Introduction: Detecting Customer Emotions to Make Predictions

Get an overview of what we will cover in this chapter.

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Sentiment analysis relies on the principle of compositionality. How can we understand a whole sentence if we cannot understand parts of a sentence? Is this tough task possible for NLP transformer models? We will try several transformer models in this chapter to find out.

Chapter overview

We will start with the Stanford Sentiment Treebank (SST). The SST provides datasets with complex sentences to analyze. It is easy to analyze sentences like “The movie was great.” However, what happens if the task becomes very tough with complex sentences like “Although the movie was a bit too long, I really enjoyed it”? This sentence is segmented. It forces a transformer model to understand the structure of the sequence and its logical form.

We will then test several transformer models with complex sentences and simple sentences. We will find that no matter which model we try, it will not work if it isn’t trained enough. Transformer models are like us. They are students that need to work hard to learn and try to reach real-life human baselines.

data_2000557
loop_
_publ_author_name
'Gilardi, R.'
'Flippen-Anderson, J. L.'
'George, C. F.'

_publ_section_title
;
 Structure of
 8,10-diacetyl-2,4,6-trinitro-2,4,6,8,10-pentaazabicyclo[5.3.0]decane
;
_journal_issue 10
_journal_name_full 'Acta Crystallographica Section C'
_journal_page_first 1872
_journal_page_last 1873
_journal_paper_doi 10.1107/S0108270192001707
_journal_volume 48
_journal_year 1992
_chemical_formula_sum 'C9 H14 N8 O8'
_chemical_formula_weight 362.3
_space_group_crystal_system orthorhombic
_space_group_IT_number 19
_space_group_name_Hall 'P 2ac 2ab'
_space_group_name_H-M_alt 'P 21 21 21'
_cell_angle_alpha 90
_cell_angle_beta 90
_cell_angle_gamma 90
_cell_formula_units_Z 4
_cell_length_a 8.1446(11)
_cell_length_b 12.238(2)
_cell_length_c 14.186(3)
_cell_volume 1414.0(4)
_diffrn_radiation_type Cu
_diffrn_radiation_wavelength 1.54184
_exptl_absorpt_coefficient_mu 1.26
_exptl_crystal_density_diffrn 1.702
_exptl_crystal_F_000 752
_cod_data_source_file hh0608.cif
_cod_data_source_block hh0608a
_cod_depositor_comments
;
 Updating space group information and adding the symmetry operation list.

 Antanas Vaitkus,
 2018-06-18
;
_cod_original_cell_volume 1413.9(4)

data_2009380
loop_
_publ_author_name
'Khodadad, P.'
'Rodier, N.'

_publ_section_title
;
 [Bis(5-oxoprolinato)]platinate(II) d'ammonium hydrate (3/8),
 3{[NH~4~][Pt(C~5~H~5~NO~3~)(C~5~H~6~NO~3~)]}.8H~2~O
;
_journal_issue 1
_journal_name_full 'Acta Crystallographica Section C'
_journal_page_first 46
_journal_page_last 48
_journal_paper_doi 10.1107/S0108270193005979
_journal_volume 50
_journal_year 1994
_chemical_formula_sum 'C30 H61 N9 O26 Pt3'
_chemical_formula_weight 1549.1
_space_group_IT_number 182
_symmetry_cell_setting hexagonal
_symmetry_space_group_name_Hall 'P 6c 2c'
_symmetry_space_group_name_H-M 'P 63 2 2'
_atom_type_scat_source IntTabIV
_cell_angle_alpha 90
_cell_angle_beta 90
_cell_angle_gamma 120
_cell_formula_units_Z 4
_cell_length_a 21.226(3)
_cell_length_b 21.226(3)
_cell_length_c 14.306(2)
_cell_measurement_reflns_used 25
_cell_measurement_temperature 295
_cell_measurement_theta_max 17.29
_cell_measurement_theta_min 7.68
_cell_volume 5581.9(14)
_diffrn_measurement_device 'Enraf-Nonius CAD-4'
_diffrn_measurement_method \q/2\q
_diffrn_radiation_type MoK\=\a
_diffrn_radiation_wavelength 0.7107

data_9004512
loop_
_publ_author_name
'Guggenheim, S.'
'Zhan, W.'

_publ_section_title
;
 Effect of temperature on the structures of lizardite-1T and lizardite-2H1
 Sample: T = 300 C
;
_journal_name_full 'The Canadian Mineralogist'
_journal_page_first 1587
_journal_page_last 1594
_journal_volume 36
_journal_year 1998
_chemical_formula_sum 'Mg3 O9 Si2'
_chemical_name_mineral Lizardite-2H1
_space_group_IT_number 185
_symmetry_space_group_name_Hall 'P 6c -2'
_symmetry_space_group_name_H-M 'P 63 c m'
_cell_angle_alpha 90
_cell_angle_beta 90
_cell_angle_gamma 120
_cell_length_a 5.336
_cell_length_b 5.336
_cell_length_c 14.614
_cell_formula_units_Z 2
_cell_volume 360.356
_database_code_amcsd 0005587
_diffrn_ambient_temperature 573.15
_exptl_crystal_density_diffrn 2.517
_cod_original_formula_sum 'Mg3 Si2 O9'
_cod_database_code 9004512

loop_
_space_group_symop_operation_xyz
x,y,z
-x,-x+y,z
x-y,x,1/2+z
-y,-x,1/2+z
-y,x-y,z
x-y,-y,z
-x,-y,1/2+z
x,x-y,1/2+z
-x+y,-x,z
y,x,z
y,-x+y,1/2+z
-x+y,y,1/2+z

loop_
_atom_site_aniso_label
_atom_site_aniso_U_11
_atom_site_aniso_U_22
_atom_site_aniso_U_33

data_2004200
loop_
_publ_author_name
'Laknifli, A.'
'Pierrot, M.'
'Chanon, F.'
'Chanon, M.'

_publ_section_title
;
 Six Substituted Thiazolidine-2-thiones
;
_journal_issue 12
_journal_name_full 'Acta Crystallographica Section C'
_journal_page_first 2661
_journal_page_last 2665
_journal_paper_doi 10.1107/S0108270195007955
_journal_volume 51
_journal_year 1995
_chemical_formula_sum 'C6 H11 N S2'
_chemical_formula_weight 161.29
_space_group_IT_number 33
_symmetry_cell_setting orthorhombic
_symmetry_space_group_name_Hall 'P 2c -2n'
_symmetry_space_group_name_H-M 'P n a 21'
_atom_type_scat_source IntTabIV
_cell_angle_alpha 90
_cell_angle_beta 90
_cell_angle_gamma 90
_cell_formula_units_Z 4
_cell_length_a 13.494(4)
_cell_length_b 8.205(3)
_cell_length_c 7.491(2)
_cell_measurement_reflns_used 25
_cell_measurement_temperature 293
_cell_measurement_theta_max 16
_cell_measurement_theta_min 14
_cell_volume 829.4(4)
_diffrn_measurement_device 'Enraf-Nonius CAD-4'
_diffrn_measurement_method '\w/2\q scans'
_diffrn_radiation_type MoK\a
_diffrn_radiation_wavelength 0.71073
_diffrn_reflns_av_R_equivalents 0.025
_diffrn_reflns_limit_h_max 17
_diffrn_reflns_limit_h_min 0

Running DistilBERT, RoBERTa-large, BERT-base, MiniLM-L12-H84-uncased, and BERT-base multilingual models is fun! However, we will discover that some of these students require more training, just like we would.

Along the way, we will see how to use the output of the sentiment tasks to improve customer relationships and see a nice five-star interface you could implement on your website.

Finally, we will use GPT-3’s online interface for sentiment analysis with an OpenAI account. No AI development or API is required!

This chapter covers the following topics:

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